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Palestinian Leader Abbas Visits Chechnya

Palestinian leader Mahmud Abbas (center) is greeted by Chechen President Ramzan Kadyrov (left) upon arrival in Grozny.
(RFE/RL) -- Palestinian leader Mahmud Abbas has arrived in Russia's troubled republic of Chechnya on the first leg of a three-day visit to Russia.

Abbas landed in the Chechen capital, Grozny, in the early hours of December 21. He was met at the airport by Ramzan Kadyrov, Chechnya's powerful Kremlin-backed leader, who welcomed him as "a true Muslim and a good man."

Abbas told reporters at the airport that the situation in war-battered Chechnya "has greatly improved and continues to improve."

"There are things that unite us with the Chechens, and I am watching what is happening in the republic," he added.

Kadyrov, a former separatist rebel who switched to Moscow's side, met Abbas during the hajj pilgrimage to Mecca in Saudi Arabia earlier this month. He is seen as dedicated to the revival of the Muslim religion in Chechnya, which the Kremlin has tolerated in return for his help in quelling rebel attacks.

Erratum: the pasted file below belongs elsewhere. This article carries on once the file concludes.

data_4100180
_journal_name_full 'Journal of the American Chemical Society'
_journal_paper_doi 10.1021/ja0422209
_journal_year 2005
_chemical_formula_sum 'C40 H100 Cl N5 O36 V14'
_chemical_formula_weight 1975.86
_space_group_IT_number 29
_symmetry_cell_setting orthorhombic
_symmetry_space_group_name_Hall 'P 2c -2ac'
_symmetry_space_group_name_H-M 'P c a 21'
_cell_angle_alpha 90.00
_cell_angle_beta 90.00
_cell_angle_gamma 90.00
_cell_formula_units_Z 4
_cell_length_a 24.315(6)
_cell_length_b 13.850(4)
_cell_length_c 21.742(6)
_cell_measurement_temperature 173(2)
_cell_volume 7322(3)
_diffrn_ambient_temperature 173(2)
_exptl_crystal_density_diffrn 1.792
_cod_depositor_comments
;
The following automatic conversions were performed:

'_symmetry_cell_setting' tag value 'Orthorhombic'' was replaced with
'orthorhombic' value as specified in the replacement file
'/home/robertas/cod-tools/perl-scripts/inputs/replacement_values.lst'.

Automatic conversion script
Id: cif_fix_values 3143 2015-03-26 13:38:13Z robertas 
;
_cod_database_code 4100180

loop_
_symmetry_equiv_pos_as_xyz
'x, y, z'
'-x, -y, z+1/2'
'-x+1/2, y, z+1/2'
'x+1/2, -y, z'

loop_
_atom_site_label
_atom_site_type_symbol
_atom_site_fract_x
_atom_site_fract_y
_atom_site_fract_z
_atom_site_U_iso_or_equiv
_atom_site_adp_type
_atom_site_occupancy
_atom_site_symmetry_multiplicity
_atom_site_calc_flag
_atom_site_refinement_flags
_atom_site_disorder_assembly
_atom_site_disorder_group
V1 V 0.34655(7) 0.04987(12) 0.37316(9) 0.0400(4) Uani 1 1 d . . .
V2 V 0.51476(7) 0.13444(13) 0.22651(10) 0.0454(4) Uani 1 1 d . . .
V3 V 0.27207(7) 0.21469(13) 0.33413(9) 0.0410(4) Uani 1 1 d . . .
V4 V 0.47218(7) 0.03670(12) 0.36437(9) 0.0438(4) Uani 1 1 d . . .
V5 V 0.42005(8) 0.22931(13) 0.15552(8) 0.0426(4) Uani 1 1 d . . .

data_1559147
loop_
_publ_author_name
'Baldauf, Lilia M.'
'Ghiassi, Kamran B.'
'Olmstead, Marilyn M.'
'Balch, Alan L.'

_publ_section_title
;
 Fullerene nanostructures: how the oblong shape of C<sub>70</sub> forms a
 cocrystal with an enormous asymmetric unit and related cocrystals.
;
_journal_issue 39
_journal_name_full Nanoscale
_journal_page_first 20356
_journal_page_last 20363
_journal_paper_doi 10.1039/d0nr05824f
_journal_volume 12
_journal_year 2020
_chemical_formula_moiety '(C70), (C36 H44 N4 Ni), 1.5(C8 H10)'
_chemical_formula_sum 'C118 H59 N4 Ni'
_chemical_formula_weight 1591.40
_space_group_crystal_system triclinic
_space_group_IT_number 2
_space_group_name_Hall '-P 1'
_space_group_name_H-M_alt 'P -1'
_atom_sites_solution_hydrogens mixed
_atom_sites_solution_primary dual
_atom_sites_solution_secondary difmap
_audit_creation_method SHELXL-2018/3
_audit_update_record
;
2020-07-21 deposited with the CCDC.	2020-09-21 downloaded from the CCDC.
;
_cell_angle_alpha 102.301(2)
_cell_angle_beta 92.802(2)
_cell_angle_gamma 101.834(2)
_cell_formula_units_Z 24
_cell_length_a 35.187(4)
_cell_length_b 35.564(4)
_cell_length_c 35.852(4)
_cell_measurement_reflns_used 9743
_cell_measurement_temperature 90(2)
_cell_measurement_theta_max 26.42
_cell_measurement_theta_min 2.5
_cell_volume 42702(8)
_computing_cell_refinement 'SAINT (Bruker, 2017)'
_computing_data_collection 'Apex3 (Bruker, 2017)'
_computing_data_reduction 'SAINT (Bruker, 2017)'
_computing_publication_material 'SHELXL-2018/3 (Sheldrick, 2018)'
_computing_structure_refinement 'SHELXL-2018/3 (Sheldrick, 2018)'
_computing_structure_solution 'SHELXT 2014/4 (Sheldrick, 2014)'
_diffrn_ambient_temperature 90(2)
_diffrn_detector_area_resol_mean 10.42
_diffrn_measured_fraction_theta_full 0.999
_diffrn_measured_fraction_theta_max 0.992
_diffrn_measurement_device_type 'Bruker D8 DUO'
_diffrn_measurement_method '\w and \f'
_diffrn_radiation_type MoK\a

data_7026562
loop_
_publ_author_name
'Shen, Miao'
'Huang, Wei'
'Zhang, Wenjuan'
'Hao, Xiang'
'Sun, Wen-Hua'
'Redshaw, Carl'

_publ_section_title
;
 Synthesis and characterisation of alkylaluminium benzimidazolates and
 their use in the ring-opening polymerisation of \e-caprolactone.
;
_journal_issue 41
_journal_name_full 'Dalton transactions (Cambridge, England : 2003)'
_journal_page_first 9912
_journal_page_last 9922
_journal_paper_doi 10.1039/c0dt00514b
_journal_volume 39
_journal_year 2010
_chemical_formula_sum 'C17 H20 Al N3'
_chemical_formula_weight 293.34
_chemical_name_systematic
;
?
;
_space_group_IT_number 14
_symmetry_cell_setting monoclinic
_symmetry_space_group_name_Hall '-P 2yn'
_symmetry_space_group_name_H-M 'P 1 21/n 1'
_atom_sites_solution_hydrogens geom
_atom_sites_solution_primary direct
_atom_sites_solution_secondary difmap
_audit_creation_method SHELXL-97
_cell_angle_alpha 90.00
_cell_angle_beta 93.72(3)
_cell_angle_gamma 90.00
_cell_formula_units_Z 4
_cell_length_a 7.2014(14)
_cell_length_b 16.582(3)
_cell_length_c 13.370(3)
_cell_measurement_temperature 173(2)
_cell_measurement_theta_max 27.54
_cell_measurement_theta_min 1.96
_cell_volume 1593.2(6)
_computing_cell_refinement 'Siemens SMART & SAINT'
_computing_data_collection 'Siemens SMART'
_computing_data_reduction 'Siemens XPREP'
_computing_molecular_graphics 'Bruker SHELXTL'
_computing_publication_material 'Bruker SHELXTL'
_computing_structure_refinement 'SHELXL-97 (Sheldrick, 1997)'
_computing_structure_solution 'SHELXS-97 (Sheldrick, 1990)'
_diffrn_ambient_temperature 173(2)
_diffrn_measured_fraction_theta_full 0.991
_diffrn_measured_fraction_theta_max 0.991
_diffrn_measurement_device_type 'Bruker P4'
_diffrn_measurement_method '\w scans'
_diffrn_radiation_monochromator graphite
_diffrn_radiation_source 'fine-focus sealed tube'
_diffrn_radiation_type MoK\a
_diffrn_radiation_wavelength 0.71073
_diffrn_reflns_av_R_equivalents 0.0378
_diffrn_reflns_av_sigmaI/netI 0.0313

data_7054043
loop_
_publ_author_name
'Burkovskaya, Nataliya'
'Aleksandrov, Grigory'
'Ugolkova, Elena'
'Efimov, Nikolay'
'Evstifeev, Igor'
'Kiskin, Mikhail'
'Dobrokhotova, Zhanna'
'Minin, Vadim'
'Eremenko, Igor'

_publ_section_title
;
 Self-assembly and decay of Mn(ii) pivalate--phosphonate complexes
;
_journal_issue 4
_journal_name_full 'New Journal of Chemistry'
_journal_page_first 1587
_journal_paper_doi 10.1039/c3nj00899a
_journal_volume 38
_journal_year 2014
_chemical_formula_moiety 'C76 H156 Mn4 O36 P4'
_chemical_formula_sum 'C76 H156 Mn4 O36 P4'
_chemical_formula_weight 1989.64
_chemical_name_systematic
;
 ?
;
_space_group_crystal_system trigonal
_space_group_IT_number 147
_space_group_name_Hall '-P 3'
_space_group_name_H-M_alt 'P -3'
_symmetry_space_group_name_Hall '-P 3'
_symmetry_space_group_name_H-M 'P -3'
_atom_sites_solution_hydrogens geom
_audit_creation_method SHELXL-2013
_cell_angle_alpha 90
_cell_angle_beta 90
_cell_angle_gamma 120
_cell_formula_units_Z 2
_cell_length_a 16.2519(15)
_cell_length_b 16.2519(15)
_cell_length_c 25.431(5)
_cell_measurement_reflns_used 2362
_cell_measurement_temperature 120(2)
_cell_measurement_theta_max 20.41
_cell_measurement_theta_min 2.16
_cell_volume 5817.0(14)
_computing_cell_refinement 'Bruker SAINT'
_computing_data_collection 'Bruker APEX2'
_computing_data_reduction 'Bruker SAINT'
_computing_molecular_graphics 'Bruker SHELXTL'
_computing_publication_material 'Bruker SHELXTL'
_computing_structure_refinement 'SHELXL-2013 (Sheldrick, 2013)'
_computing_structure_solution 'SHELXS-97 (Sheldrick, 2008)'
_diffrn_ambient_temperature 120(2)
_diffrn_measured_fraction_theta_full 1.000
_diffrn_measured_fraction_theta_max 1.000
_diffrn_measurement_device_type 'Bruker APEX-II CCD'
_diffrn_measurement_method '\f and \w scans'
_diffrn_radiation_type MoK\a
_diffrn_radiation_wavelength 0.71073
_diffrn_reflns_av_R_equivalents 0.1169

The southern Russian republic is now relatively peaceful after two wars between separatist rebels militants and pro-Russian forces.

Sporadic violence and abductions nonetheless continue. On December 20, a police officer and a civilian were wounded by an explosive device planted by rebels at a construction site.

Abbas was expected to tour Grozny and say prayers at Europe's largest mosque, inaugurated this year in the Chechen capital, before holding official talks with Kadyrov.

The Palestinian leader is scheduled to travel to Moscow later in the day, where he will meet December 22 with President Dmitry Medvedev and Foreign Minister Sergei Lavrov.

He is also expected to receive Russia's Al-Fakhr Muslim award at a ceremony in Moscow.

Abbas traveled to Washington earlier this week for talks devoted to Middle East peace efforts.

Russia, a member of the diplomatic "Quartet" for Middle East peace -- which also comprises the European Union, the United Nations, and the United States -- has pursued close ties with the Palestinians, including the isolated radical group Hamas -- the rival to Abbas's Fatah party.

Russia has offered to host a Middle East peace summit in Moscow in spring 2009 as a follow-up to the U.S.-sponsored Annapolis conference in November 2007.